You know what to do when you’ve got a runny nose, right? However, young newborns, notable neonates, have yet to perfect the technique of blowing their nostrils. What should you do when you feel your infant has a cold or several boogies that are obstructing their airflow and causing congestion?
The best way of cleaning your baby’s nose
When it concerns cleaning your baby’s nose, there are so many alternatives on the market that it’s normal if you’re feeling a bit overwhelmed. The most popular options are a bulb syringe, saline drops, Snotty Noses nasal aspirator, and sprays. So, let’s go through how to use every one of these famous alternatives and when to use them:
This conventional method involves simply squeezing out of the bulb and gently inserting the tip in your child’s nose while maintaining pressure on the bulb. Gently remove the bulb to produce suction, which will assist in the removal of any mucus. Some nasal syringes come with replaceable tips in various sizes, enabling the user to pick one that fits your baby’s nose perfectly. You won’t use saline drops if your baby has a stuffy nose with a lot of mucus. If your child’s mucus is particularly thick, you may need to soften it with one or two saline drops in the nose before using the bulb syringe.
Many parents believe that nasal aspirators are more efficient and simpler than standard bulb syringes. Therefore, they’ve grown trendy in recent years. A Snotty Noses aspirator usually comes with a mouthpiece and tube that connect to a syringe-like tube with a constricted open tip, similar to a syringe. Unlike a bulb syringe, you’ll be producing an aspirator with your mouth rather than your hand using this approach.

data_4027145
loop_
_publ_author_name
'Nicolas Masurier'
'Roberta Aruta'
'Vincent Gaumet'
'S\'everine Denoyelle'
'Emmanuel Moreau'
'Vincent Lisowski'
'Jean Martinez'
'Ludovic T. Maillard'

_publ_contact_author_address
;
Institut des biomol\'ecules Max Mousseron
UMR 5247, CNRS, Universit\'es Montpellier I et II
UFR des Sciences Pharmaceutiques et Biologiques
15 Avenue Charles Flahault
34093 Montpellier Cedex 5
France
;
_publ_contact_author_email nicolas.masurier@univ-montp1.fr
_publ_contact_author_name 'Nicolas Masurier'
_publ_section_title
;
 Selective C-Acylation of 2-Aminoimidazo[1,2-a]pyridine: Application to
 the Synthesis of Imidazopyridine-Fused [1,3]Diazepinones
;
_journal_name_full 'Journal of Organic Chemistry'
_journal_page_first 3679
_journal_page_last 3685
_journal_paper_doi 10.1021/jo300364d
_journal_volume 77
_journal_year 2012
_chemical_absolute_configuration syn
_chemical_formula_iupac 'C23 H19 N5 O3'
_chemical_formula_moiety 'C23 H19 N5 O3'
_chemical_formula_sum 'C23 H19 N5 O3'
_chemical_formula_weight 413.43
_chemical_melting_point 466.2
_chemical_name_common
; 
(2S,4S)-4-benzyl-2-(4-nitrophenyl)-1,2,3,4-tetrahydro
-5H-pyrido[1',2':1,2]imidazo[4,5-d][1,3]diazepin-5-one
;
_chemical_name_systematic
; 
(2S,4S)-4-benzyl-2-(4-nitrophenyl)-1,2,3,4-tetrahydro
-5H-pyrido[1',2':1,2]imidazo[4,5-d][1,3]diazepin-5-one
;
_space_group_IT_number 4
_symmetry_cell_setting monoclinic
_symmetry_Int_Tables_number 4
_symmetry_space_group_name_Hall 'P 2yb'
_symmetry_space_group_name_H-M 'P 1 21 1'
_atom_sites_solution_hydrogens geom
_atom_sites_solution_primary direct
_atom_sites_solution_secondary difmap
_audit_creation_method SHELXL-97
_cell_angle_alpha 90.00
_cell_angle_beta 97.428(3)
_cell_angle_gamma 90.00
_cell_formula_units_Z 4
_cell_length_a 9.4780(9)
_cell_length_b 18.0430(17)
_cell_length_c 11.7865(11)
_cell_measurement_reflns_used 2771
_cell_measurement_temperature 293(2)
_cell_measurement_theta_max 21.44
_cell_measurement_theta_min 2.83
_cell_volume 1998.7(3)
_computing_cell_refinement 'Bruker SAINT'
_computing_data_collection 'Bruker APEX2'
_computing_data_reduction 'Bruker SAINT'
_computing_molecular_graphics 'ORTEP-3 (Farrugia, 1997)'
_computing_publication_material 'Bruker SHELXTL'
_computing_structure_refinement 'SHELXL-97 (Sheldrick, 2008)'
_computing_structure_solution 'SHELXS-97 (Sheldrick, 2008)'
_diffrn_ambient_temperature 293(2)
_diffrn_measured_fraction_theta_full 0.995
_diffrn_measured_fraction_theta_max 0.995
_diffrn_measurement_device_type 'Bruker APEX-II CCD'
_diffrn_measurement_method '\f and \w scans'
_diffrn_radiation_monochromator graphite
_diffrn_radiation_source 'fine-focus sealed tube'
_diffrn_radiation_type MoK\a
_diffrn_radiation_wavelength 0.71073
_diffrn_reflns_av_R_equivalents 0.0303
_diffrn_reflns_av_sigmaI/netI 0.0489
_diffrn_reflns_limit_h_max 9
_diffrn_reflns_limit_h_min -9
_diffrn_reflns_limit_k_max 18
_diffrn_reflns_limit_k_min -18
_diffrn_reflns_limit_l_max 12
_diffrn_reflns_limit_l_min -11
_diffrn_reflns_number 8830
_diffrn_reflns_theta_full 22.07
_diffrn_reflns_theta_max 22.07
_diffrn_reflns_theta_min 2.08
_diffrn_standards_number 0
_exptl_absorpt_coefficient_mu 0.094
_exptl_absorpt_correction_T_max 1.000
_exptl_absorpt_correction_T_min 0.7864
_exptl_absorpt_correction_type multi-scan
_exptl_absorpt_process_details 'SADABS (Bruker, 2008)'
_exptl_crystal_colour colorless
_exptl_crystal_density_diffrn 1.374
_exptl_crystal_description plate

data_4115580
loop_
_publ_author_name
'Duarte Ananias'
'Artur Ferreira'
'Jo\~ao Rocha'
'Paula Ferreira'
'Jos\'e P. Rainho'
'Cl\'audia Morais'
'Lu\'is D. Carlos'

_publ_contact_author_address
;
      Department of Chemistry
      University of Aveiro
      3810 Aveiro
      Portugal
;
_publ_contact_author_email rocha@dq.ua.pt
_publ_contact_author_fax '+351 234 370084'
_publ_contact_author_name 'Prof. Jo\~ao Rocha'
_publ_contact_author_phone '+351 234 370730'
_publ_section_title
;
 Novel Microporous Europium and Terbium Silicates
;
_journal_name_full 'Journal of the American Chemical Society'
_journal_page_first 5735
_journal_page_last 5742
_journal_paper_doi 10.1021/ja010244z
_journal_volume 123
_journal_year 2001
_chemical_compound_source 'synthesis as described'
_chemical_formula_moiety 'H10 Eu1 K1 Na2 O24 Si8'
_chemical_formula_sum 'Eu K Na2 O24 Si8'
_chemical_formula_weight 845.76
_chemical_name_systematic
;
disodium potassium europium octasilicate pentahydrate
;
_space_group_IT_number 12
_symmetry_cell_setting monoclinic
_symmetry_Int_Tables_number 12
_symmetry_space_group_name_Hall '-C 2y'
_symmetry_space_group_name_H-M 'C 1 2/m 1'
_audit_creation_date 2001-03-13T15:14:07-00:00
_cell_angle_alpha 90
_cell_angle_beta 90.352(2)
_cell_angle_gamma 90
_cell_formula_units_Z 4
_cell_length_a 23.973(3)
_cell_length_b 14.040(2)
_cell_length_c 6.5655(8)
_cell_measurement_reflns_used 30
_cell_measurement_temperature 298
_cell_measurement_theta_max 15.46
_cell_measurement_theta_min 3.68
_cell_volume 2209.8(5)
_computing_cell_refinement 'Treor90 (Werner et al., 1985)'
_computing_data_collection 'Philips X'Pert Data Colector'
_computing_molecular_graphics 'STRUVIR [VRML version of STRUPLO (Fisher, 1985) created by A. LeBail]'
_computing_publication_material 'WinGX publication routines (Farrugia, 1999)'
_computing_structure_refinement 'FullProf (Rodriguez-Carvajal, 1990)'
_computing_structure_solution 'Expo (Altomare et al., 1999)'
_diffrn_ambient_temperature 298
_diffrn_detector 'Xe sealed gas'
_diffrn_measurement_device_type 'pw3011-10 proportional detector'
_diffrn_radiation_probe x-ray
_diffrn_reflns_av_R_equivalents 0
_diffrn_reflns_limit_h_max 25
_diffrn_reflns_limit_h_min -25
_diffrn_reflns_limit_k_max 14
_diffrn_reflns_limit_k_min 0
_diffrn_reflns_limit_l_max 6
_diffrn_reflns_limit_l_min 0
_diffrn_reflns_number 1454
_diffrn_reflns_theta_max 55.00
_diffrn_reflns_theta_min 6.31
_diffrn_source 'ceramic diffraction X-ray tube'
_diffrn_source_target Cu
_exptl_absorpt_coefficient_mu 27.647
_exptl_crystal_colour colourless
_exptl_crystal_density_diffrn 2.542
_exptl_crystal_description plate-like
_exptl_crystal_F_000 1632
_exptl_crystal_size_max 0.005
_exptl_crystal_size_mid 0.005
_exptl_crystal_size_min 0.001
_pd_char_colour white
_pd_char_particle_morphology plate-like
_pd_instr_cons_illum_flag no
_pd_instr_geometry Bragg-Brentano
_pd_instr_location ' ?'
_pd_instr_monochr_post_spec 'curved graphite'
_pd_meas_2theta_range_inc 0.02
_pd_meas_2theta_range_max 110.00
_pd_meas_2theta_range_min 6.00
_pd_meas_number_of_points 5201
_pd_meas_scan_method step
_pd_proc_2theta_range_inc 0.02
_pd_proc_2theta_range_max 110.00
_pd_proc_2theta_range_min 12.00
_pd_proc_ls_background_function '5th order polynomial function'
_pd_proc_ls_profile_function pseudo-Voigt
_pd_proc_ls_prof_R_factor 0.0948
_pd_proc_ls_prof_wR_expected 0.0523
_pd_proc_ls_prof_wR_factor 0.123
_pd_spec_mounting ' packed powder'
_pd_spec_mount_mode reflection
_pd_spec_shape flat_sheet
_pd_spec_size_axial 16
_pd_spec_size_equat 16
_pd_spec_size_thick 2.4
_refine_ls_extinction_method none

These aspirators usually have a disposable filter, so you won’t have to worry about accidentally sucking too hard and getting mucous in your mouth. Press the end of the diagonal tube against the aperture of your baby’s nose while wearing the mouthpiece.
Unlike adults, who use nasal spray exclusively when they have a dry nose, you can use this instrument if you can’t wipe your baby’s nose since the mucous is too dense or the boogies are too tricky to remove. While you may buy baby nasal sprays or drops, you can also manufacture your drops at home by mixing 1 cup warm water with a quarter teaspoon of salt. Nasal drops are softer than nasal sprays and act in the same way. It’s also vital to note that only saline should be used on your infant instead of pharmaceutical nasal sprays. A nasal spray’s purpose is to release any mucous in your baby’s nose. Note that their nose is much smaller than an adult’s, so you don’t need to use a lot of salines for it to work.